In a historic courtroom reunion of the two alleged chief architects of Serb atrocities during Bosnia's 1992-95 war, Ratko Mladic was testifying under subpoena for his former political master, Radovan Karadzic.
Both men are on trial separately in The Hague for crimes including genocide. They both insist they are innocent.
Mr Karadzic's team said former Bosnian Serb army commander General Mladic was "the one person in the whole world who knows best what happened in the war in Bosnia."
Mr Mladic refused to testify, calling the tribunal a "satanic court."
Former Bosnian Serb army commander General Ratko Mladic condemned the United Nations' Yugoslav war crimes tribunal in the Netherlands as a "satanic court" as he began giving evidence as a defence witness for his former political master, Radovan Karadzic.
Ratko Mladic and Radovan Karadzic are facing charges for war crimes and crimes against humanity.
This is the first time they are appearing in public together since the end of the conflict in former Yugoslavia.
Mr Mladic's request not to testify due to poor health and possible prejudice was denied by the court.
As forensic teams continue to uncover bodies in a mass grave in northern Bosnia, one woman has said that she is still waiting for the bodies of her brother and husband.
Nasiha Klipic told ITV News: "I have come to this cemetery for many years and I see each and every one of these buried people as my brothers – as my family.
"But I would feel a lot better if my brother and my husband finally found their final resting place here."
However, she said that even if the bodies of her relatives were found she would not rest until all those responsible were held to account.
"It would not be the end for me, the end for me would be when all the war criminals are arrested.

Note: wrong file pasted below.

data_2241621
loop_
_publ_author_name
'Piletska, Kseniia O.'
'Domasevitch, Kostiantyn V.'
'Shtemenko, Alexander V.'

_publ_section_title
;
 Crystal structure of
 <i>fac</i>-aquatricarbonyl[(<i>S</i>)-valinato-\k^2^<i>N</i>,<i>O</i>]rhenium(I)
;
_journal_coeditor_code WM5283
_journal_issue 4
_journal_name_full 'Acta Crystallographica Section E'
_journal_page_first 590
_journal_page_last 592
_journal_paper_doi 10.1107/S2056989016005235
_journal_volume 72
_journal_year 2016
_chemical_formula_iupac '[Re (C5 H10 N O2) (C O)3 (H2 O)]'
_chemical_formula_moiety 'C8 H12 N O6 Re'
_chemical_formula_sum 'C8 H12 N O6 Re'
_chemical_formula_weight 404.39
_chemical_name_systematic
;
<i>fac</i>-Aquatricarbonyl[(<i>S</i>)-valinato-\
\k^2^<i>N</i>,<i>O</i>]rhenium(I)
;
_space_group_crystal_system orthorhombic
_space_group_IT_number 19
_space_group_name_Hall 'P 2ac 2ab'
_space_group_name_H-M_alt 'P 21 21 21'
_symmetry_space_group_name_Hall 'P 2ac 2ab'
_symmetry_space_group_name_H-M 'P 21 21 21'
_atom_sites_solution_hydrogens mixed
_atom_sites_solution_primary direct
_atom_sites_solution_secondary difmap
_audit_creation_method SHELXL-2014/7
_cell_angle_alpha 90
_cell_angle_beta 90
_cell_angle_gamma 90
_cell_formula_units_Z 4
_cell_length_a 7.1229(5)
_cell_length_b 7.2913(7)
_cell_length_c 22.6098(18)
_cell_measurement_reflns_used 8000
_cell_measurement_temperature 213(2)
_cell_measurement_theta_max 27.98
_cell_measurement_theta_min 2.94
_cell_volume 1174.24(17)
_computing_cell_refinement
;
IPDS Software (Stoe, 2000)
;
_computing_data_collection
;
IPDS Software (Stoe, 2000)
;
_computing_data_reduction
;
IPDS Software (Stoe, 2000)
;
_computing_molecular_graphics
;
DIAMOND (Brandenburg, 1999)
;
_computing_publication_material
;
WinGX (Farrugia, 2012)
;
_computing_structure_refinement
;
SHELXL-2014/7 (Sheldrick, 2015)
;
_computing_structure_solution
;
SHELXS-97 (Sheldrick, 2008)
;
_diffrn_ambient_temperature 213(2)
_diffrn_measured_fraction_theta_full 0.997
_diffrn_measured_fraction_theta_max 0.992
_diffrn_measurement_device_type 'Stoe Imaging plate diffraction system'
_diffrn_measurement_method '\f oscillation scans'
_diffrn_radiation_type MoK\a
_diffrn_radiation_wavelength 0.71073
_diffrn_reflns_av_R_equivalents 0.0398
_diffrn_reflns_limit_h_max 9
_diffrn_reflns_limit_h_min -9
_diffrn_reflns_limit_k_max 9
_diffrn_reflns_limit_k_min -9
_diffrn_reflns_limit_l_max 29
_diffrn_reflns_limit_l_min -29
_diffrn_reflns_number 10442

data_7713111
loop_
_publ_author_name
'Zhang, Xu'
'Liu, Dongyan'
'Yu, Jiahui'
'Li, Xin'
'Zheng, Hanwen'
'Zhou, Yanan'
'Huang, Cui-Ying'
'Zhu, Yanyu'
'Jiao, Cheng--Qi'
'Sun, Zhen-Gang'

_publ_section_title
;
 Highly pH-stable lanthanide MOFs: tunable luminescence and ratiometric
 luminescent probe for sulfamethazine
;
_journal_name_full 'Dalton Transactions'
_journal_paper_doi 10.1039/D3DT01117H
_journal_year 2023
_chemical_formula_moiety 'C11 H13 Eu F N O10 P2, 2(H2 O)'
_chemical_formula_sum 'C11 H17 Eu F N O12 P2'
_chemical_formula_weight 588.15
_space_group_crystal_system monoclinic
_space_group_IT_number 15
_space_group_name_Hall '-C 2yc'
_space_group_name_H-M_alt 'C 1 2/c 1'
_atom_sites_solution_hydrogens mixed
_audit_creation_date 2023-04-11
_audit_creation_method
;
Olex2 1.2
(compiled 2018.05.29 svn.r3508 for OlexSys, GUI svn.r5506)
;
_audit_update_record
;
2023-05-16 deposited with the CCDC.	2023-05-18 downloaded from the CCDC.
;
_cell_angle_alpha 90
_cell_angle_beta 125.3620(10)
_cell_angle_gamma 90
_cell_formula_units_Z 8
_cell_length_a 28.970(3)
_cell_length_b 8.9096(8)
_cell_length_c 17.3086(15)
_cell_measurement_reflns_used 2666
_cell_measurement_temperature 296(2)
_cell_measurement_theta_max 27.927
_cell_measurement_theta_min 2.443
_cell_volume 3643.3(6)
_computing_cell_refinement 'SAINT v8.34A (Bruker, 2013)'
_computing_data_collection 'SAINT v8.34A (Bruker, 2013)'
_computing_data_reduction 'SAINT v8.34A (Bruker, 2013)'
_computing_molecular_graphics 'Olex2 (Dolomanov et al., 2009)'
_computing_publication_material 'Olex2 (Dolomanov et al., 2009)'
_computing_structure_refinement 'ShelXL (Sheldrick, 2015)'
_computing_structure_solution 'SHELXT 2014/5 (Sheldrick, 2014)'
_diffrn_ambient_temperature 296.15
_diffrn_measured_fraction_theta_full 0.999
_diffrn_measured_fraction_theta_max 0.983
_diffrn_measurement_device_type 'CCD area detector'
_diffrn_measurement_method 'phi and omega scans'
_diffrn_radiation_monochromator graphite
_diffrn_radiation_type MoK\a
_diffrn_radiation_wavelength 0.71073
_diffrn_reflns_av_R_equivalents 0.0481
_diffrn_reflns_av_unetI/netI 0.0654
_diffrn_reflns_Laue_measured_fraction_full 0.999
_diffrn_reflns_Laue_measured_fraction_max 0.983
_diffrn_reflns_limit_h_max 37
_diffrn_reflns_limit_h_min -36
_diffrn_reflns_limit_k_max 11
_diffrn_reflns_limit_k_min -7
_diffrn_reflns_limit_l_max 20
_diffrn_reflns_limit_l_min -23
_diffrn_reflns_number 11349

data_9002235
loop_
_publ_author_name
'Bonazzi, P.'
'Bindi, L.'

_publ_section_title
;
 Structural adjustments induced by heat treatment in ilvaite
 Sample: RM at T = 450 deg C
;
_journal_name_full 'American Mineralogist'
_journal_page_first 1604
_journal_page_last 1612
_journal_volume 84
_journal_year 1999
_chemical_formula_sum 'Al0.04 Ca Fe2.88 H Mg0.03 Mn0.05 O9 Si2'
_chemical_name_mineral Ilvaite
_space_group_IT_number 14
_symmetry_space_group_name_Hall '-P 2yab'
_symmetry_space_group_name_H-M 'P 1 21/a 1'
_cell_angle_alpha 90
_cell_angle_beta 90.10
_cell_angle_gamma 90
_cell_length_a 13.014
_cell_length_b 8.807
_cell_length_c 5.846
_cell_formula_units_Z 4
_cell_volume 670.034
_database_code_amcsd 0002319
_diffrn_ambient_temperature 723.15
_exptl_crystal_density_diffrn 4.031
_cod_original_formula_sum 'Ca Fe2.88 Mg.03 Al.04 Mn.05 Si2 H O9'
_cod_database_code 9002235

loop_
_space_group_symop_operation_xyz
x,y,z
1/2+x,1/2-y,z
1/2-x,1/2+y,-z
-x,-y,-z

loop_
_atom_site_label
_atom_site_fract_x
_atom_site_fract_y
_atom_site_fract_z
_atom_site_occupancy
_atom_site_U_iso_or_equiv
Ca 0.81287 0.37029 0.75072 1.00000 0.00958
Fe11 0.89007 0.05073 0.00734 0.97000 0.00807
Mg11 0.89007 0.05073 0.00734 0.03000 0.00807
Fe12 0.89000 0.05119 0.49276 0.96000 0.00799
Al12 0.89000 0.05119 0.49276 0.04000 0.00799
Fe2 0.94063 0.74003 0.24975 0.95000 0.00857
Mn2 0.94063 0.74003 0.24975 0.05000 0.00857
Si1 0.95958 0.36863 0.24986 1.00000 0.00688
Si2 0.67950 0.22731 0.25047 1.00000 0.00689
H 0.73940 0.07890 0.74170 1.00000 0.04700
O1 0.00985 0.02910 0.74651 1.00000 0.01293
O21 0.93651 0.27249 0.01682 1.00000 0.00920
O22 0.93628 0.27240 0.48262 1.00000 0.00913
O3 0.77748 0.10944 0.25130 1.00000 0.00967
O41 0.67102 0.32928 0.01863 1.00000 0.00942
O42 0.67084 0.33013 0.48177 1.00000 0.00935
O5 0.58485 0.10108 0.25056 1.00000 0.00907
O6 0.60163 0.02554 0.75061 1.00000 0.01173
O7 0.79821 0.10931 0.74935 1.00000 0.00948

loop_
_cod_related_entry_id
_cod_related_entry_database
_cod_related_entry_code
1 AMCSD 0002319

"I will not stop until the day I die and I raise my children not to stop until the day they die, until all the war criminals are arrested. Nothing less than that would be the end for me."
It is hoped further evidence found at the huge grave site could help the trials of Ratko Mladic and Radovan Karadzic, who are currently facing charged at The Hague.
The discovery of a mass grave in northern Bosnia and Herzegovina has brought hope that more evidence could be found for the trial of Ratko Mladic and Radovan Karadzic who are facing trials at the War Crimes Tribunal in The Hague.
Eldar Jahic from the prosecutor's office has told ITV News that teams from The Hague have already visited the site.
The war crimes trial of ex-Bosnian Serb commander General Ratko Mladic has been delayed by a judge in The Hague due to "errors" by prosecutors in disclosing evidence to defence lawyers.
Alphons Orie told the UN Yugoslav war crimes tribunal today he was delaying the case due to "significant disclosure errors" by prosecutors who are obliged to share all their evidence with Mladic's defence team.
He says judges are still analysing the "scope and full impact" of the error.
The second day of prosecution opening at the trial of former Bosnian Serb army chief Ratko Mladic will focus on the mass killings in Srebrenica in 1995.
The trial, which began on Wednesday, is being held at a war crimes court in The Hague.
General Mladic, who is 70, faces 11 war crime charges, including two genocide counts. He denies the charges. General Mladic was arrested in Serbia last year after 16 years on the run.
He is charged with genocide at Srebrenica, where 7,500 Muslim men and boys were killed in July 1995. He also faces charges over the 43-month siege of Sarajevo, from May 1992 to November 1995.
ITV News correspondent Paul Davies reported on the issue of Ratko Mladic's arrest warrant in 1996. Today the trial of the former Bosnian Serb general began at a war crimes court in The Hague. He faces 11 war crime charges, including two genocide counts. He denies all the charges.
Bosnian Serb general Ratko Mladic taunted Srebrenica survivors at the start of his trial for genocide, running his hand across his throat in a gesture of defiance to relatives of the worst massacre in Europe since World War Two.
Mladic, now 70, flashed a thumbs-up and clapped his hands as he entered the courtroom in The Hague, where he faces possible life imprisonment for allegedly leading the slaughter of 8,000 unarmed Muslim boys and men in Srebrenica in 1995.
Later, Mladic made eye contact with one of the Muslim women in the audience, running a hand across his throat, in a gesture that led Presiding judge Alphons Orie to hold a brief recess and order an end to "inappropriate interactions."